Paralyzed man moves his legs for the first time in years with the help of new scientific discovery
Calven Goza, 26, has been paralyzed for two and a half years. Over the length of his paralysis, Calven hoped time and again that new procedures conjured up by scientist would assist him in moving his dormant legs. Finally, with the help of researchers at the University of Louisville, Calven on December 5 moved his legs for the first time since his spinal cord injury.
Calven Goza suffered a severe spinal cord injury after a road accident with drunken driver, which left him completely paralyzed from the waist downwards. He never expected to move the lower half of his body ever again. Luckily, he was chosen by a research team at the University of Louisville to receive treatment for a cutting-edge procedure that strides to help paralyzed people move their legs again. Eventually, after two hours of treatment, Goza finally felt sensation in his legs and could even slightly move them.
For the duration of the treatment, Scientists would send jolts of electricity to receptors surgically implanted to Goza’s spine. There had been sensors wired along his leg to measure the activity within him, and on his toe they placed a ring with a string. The goal for Calven involved pulling that string, an illuminating sign that there was some sort of activity in his legs. For two hours, the researches sent shockwaves to the electrodes in his spine with nothing doing, but after the researchers toyed with an array of voltage combinations, configuring the currency and polarity, something occurred. Goza had been able to bend his knee.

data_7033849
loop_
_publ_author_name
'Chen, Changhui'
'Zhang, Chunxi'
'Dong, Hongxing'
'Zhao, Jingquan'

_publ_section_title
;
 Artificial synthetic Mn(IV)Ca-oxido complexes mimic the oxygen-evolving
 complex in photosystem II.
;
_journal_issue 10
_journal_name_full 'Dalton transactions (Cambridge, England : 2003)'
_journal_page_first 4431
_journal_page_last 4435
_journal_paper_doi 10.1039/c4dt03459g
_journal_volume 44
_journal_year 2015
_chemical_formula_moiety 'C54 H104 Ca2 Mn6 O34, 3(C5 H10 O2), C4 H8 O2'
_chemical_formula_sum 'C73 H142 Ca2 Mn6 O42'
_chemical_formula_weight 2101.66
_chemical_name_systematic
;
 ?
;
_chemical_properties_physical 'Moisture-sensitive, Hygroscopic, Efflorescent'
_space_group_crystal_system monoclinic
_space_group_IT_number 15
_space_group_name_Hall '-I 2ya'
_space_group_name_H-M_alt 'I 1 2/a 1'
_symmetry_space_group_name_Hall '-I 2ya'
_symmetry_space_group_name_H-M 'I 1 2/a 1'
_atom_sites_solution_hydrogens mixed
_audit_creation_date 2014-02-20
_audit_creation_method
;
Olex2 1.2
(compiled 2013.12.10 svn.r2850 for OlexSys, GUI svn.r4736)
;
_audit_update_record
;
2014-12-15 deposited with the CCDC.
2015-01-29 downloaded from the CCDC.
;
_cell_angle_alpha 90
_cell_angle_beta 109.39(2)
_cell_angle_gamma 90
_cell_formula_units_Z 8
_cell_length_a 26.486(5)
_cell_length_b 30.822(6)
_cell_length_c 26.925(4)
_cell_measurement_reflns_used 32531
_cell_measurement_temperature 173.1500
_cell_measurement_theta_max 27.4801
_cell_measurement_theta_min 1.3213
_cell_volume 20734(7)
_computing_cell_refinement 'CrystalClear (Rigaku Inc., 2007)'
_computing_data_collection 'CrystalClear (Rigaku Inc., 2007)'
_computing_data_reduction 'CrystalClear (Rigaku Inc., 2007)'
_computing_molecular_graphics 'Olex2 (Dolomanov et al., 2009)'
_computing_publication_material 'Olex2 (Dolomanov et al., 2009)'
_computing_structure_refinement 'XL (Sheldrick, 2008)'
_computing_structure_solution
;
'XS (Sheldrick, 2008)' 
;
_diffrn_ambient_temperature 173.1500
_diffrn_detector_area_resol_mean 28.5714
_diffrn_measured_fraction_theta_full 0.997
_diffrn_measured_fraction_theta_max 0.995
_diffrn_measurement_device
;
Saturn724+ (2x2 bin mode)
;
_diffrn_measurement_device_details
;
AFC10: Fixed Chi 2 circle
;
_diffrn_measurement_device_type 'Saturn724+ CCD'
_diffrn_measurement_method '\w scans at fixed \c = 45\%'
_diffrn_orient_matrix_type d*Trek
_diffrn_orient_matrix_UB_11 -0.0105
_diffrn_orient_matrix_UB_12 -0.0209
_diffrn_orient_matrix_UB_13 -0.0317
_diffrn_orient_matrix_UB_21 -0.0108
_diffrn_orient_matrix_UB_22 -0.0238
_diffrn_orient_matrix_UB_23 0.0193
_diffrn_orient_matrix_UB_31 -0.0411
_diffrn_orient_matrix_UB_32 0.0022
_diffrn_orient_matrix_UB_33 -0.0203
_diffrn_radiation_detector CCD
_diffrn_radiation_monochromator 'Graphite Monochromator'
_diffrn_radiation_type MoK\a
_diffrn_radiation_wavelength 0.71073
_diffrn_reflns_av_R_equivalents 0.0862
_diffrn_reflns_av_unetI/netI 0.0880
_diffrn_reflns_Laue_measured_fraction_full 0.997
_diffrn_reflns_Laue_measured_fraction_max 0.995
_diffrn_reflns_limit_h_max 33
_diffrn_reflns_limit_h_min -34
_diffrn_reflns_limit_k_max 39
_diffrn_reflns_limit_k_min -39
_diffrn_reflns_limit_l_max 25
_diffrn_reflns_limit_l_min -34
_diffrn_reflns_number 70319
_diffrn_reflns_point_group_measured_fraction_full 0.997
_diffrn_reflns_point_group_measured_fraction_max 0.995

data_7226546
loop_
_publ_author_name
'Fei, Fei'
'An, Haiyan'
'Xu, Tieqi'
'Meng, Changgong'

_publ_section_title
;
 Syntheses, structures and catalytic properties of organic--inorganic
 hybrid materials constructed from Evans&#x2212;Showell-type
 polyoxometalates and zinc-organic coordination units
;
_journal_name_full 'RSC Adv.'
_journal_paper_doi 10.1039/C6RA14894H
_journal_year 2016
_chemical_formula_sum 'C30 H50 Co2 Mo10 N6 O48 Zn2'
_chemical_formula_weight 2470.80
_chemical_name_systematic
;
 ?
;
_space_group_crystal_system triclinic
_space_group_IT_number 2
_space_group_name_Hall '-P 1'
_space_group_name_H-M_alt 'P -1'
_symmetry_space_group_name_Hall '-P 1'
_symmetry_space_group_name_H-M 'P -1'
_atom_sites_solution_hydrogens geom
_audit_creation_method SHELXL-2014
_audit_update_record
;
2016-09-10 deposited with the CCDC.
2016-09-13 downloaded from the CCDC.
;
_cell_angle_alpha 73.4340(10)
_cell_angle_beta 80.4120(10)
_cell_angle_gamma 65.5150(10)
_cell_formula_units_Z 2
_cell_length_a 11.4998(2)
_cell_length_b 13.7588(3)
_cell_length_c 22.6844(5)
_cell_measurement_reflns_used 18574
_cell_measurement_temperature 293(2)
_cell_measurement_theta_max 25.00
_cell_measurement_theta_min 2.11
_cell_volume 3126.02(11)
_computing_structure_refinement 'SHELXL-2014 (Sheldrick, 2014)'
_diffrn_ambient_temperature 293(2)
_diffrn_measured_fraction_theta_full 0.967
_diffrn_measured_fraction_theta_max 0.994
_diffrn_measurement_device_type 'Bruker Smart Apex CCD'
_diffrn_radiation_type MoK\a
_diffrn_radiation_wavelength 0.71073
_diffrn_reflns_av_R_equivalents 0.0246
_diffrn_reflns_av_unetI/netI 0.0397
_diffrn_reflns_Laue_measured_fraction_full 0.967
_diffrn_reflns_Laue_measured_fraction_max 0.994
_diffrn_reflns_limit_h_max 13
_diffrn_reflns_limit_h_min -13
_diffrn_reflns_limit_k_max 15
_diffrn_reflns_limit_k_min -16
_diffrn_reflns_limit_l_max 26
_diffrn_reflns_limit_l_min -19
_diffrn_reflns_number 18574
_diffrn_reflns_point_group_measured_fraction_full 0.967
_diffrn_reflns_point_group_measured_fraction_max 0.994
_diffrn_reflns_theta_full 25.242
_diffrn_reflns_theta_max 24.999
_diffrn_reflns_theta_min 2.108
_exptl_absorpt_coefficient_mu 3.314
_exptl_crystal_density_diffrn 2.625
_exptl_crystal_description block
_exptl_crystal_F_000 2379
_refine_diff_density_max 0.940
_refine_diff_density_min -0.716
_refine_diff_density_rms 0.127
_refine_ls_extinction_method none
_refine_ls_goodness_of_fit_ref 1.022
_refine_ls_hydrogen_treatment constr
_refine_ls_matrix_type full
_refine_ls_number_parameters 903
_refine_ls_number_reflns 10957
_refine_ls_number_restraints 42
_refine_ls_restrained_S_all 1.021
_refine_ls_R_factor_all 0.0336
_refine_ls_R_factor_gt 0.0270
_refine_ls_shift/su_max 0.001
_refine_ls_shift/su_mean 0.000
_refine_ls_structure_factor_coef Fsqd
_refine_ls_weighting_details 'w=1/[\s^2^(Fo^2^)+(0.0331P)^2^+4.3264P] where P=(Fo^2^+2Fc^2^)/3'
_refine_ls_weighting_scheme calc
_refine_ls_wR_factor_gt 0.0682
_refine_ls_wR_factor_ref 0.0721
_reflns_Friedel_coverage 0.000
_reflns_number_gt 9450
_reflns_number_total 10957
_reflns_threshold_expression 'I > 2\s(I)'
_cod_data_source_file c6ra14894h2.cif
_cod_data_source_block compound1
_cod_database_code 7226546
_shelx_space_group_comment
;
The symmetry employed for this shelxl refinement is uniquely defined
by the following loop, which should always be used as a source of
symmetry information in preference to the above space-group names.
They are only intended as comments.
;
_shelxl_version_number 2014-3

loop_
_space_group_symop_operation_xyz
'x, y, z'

“It was pretty awesome,” Goza said. “I questioned it at first: Maybe it didn’t actually happen, and I was just hoping it did.”
Over the remainder of the experiment, Goza moved his legs several times. Now this does not mean that Calven has been completely cured of his paralysis, or even be able to walk again, but this is certainly a step in the right direction. Doctors hope that over the next five years, Goza could potentially walk again, or gain some other functions such as bowel and bladder control. Tests are still on going and admittedly this treatment is still in its infantile stages. The Louisville researchers will test seven more patients over the course of 2015 and are hoping for positive results.